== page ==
"The present and the future lie in science and innovation"

Spain’s Secretary of State for Research, Development and Innovation

A biochemist with over 30 years of experience in immunology, virology and related areas, prior to her appointment in January 2012 she was general director and CEO of Ingenasa, a biotechnology company involved in the animal health field. She is author of various publications and patents in Europe and the United States. She was president of the Spanish Biotechnology Society (SEBIOT) and the Spanish Association of Women Researchers and Technologists (AMIT).


Why are research and innovation important in today’s society? What importance do they have for the economy?

Science seeks to resolve problems affecting society in the short, medium or long term, which should be sufficient reason to support it unreservedly. However, there are people who criticise the fact that science needs a large quantity of resources yet does not guarantee applicable scientific nor economic results. While it is not easy to demonstrate, there are studies that affirm that the economic impact of funding for science does give positive results in the short term. What is quite clear is the fact that countries that invest the most in science are more socially and economically developed. And that is not down to chance.

In the case of innovation, its direct relationship with business productivity and competitiveness would appear to be accepted. But it is not easy to implement. Spending in itself does not guarantee innovation, which is a business process linked to company strategies. It is not a case of renewing machinery or computer programs or acquiring new vehicles, but of efficient management and use of the resources we have available to us to convert new ideas into improved products, processes or services as demanded by society.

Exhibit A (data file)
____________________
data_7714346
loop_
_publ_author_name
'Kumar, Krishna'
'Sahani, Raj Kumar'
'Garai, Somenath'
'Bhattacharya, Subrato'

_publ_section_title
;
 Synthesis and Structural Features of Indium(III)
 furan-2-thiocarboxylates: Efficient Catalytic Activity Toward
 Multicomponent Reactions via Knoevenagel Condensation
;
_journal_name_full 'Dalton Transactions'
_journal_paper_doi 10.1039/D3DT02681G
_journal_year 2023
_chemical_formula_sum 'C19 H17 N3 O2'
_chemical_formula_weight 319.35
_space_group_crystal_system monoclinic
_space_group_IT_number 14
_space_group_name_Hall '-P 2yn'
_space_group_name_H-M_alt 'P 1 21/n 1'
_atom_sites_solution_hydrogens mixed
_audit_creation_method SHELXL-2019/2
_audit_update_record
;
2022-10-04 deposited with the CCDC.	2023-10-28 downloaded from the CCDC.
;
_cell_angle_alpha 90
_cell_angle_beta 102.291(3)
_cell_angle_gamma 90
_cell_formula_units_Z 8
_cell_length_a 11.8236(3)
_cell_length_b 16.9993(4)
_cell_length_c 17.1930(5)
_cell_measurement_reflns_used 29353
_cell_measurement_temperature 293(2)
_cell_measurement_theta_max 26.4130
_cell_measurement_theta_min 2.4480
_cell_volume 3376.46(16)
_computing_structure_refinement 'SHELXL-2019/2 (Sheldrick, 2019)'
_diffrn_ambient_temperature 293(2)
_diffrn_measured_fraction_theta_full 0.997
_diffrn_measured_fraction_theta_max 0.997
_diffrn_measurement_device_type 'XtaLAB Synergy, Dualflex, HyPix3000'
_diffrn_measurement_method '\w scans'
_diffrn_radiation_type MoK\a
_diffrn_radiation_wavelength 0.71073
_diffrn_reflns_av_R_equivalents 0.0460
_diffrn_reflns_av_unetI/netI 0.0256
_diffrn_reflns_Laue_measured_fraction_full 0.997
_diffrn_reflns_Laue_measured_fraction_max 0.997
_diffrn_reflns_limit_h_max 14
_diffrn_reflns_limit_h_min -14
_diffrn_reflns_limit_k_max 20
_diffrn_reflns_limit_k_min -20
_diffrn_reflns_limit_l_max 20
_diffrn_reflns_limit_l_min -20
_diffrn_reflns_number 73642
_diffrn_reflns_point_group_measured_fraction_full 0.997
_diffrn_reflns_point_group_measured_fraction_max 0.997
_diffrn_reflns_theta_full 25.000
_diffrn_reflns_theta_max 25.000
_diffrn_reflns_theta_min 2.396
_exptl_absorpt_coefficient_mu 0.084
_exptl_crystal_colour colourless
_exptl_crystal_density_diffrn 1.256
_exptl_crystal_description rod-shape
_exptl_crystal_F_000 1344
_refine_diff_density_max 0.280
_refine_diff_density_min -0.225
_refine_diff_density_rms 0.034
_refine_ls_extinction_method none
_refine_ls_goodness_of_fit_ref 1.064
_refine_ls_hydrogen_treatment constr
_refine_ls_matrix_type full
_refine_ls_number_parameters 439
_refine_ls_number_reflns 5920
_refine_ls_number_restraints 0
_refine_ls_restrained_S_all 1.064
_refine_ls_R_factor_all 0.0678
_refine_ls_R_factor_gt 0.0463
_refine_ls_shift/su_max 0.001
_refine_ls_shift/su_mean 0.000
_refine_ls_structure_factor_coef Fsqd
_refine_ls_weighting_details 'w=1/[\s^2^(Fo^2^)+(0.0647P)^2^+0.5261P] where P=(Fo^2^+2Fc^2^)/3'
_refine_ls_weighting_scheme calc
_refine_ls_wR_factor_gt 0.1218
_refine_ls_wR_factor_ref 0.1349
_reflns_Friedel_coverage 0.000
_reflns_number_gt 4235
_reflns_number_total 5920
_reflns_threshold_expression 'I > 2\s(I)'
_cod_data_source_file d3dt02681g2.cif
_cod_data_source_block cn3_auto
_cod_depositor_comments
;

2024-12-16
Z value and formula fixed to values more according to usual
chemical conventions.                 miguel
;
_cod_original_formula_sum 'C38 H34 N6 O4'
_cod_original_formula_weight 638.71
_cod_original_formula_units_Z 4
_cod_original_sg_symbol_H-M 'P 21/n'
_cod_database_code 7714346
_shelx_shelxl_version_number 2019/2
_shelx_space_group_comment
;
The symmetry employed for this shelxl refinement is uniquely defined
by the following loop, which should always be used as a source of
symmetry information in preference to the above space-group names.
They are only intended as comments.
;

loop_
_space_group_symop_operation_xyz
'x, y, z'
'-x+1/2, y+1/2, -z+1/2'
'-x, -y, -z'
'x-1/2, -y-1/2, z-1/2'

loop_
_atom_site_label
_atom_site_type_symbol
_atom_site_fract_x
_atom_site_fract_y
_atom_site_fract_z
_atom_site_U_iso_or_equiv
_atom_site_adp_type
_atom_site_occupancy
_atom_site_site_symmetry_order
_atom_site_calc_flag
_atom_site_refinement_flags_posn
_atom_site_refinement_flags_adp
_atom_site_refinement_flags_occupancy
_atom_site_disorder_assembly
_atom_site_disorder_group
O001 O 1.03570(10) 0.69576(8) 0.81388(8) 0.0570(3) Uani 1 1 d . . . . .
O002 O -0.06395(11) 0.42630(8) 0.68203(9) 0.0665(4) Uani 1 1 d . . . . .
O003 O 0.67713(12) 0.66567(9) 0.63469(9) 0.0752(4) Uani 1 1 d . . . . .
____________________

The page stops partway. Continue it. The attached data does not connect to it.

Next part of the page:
What importance do they have for society as a whole?

The present and the future lie in science and innovation, of that there is no doubt. Without RDI, societies would never have evolved as they have done. And in the coming years we have many challenges to be resolved that without research and innovation would be impossible to tackle: curing diseases, demographic change, food security, sustainability, achieving smart, environmentally-friendly and integrated transport or safe, clean and efficient energy, stopping climate change... The ultimate goal of science is to improve people’s lives.


Within an economic crisis context, how can allocating public resources to RDI be defended?

The explanation in the previous answer should be sufficient defence. But with a crisis as deep as the one we have experienced, it is very hard to remain on the sidelines. Education and health are equally important and we have all had to make budgetary efforts.


How should the important increase in the budget allocated to RDI announced by the government for 2020 be structured?

In the Spanish Science, Technology and Innovation Strategy we set ourselves a target of 2% of GDP for 2020. In Spain the maximum has been 1.39% and now, after the crisis, we are at 1.22%. To reach that 2% we would have to increase spending on RDI by some 10,000 million euros. We know it is going to be very complicated to achieve that. What we can achieve is the Central Administration reaching what corresponds to that 2%, which would mean increasing the RDI item in the General State Budgets by some 250 million euros per year until 2020. And we hope that this increase will encourage the Autonomous Communities and companies, as they all play a fundamental role in the equation.


What is your opinion with respect to the possibility that research centres cannot recover the VAT they have paid as part of their economic activity?

Taxation subjects are especially sensitive and complex, and need to be approached in all their extension. We are aware of the problem, especially with regard to research centres and universities, so we are working with the Ministry of Finance and Public Administration, which is in charge of tax regulations, to find a satisfactory solution. And we have found that they are enormously sensitive to this matter.